The population has fallen, but less drastically than some nearby neighborhoods. Population fell 25 percent between 1970 and 2016 (from 4,844 to 3,619), while in nearby Twin-Aire, Tuxedo Park, and Bosart Brown, population fell 30-50 percent.
The Moore-Christian House, the original farmhouse for the Christian Family’s property is visible in the 1916 Baist Atlas and still exists today alongside Pleasant Run.
Current Demographic Trends
Southeast side becoming key Latino neighborhood
From 2000, when Christian Park was 97 percent white, to 2010, the Latino population in this census tract grew from 238 to 577. Christian Park now has a higher Latino population than the average Indianapolis neighborhood. About 13 percent of households speak Spanish, compared to 8 percent in Indianapolis overall. Just to the west, in Twin Aire, 25 percent of the neighborhood speaks Spanish. In fact, this is one of the five highest concentrations of Spanish-speaking households in the county. (The others are 34th Street and Georgetown Road, 10th Street and Lynhurst Drive, Washington Street and Belmont Avenue, and 46th Street and Post Road.)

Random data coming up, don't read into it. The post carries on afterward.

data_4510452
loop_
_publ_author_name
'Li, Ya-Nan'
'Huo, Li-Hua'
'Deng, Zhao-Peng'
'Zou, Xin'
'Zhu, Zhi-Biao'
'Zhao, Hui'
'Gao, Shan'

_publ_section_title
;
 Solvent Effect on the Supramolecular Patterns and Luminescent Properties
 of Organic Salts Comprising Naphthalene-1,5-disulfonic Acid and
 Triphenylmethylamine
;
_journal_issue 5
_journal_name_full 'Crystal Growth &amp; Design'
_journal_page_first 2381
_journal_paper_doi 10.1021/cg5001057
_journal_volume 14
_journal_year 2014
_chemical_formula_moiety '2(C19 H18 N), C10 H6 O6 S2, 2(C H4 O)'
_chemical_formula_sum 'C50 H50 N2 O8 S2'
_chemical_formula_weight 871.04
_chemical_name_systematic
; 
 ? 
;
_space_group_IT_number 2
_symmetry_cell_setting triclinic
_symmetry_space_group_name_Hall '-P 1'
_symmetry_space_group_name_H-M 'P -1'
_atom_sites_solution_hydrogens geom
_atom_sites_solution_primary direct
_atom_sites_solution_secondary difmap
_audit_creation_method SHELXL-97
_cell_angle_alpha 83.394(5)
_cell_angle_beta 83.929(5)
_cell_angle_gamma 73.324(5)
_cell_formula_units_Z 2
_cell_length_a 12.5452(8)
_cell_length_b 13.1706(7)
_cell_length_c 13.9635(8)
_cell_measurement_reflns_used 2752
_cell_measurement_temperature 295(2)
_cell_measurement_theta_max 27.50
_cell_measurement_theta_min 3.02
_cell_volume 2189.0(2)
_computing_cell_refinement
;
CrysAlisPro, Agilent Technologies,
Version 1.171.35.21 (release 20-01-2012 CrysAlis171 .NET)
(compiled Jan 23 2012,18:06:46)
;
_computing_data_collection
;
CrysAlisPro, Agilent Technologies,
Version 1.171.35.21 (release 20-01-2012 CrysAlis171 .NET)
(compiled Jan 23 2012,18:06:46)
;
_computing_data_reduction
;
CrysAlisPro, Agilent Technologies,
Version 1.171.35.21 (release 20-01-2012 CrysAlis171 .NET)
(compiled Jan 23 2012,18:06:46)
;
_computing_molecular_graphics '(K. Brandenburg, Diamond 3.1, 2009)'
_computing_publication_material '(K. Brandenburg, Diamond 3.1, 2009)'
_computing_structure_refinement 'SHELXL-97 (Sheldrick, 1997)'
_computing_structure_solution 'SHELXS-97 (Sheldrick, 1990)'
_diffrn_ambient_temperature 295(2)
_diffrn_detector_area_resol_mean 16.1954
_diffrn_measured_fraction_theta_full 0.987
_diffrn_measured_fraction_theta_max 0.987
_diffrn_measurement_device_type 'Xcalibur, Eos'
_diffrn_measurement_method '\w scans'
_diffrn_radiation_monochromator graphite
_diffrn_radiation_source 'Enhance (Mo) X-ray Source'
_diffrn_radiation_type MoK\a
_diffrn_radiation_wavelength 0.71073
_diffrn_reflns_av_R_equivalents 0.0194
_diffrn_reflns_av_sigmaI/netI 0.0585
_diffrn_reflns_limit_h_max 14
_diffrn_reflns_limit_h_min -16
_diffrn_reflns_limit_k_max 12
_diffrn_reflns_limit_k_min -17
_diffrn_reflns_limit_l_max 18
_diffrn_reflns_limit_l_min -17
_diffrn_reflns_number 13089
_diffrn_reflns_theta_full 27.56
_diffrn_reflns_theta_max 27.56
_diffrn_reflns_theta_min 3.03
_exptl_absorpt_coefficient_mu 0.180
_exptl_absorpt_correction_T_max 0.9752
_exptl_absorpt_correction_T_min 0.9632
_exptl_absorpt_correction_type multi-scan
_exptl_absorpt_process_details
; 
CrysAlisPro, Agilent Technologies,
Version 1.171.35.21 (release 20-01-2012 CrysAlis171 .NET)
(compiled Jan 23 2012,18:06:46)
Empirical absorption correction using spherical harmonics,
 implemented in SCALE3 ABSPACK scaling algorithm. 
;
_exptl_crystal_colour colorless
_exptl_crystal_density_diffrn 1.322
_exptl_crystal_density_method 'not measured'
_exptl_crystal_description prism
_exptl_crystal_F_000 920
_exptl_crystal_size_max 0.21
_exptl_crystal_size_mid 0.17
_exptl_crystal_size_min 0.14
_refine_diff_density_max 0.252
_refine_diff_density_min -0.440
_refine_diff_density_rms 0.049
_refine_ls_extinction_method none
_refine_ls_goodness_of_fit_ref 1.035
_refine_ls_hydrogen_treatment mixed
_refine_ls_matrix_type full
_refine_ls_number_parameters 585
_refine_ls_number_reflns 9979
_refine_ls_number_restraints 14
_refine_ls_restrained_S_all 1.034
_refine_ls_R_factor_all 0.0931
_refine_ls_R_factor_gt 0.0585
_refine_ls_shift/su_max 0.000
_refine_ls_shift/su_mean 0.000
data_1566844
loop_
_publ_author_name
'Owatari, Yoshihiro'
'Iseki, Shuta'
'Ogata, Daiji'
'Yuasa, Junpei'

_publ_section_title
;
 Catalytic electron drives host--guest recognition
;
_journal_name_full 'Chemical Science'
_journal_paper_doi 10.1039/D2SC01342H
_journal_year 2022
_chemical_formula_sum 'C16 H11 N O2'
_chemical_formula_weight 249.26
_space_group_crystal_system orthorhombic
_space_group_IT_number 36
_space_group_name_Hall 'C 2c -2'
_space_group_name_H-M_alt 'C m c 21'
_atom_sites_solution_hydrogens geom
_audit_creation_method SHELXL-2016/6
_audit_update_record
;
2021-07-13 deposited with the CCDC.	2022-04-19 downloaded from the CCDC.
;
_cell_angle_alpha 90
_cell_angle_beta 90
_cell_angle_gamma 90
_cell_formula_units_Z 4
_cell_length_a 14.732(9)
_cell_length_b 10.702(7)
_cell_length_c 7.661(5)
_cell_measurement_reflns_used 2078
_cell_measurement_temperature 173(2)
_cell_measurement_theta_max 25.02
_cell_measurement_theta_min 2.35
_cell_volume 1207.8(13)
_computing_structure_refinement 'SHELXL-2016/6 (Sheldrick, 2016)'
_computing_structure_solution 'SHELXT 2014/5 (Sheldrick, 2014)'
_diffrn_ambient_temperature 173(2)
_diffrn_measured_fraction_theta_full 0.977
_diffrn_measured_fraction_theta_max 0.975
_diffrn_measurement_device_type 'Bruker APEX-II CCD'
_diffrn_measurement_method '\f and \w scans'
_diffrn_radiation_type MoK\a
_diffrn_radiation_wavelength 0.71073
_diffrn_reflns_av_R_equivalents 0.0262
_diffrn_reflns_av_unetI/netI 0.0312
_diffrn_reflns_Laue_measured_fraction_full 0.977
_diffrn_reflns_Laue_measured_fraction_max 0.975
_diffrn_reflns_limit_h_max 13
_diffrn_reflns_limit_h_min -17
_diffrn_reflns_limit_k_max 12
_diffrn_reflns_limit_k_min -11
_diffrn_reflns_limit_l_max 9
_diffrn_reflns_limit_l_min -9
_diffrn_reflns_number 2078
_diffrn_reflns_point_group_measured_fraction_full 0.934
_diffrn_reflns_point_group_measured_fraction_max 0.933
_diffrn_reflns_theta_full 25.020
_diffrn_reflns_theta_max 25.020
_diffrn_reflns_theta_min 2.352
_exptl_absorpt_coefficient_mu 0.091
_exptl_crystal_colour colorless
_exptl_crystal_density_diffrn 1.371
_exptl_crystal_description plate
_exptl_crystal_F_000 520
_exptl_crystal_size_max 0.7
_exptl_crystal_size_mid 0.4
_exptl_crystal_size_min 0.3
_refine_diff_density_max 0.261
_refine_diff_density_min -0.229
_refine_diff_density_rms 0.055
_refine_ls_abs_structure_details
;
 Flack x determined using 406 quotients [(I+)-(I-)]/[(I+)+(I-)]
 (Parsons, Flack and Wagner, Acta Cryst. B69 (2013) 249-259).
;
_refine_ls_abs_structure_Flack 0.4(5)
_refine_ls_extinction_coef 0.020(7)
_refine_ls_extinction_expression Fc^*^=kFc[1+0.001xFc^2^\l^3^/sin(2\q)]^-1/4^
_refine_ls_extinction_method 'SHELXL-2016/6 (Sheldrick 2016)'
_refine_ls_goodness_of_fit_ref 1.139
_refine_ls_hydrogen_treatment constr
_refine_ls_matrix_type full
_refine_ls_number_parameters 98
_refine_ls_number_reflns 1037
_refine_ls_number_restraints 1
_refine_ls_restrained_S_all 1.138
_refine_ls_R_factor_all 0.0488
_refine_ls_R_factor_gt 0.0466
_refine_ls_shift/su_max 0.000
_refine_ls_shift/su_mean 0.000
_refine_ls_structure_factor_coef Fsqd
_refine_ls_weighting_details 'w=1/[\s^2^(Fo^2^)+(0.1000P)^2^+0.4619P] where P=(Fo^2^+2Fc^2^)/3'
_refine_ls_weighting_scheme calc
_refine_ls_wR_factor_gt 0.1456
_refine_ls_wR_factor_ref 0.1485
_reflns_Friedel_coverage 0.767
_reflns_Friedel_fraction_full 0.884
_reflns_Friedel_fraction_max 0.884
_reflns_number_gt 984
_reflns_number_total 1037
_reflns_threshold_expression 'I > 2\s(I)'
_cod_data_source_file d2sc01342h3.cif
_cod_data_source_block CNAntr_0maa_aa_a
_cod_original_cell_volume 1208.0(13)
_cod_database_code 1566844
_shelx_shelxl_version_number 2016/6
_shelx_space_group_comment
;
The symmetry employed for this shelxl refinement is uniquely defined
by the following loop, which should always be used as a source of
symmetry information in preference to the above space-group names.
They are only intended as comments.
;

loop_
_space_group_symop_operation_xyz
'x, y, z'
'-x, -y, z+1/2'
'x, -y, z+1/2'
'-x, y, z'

On the border between these neighborhoods lies the intersection of Sherman Drive and English Avenue, an important node for Latino-owned businesses on the east side of Indianapolis, including Delicias la Chocola and El Pollo Alegre.
Home ownership falling, but higher among seniors
Home ownership has been falling in Christian Park, from 78 percent in 2000 to 53 percent in 2016. Traditionally, the neighborhood has had higher home ownership rates than Indianapolis overall. (In 2000, 59 percent of Indianapolis households owned their home.)
This fall in home ownership affected households of all races. There are 26 percent fewer white home owners, 41 percent fewer Latino home owners, and 100 percent fewer black home owners. (It is estimated that all black households in the neighborhood are now renters.)
Home ownership fell sharply for ages 25-34 and 60-64
Change in Home Ownership Rates by Age, 2010 to 2017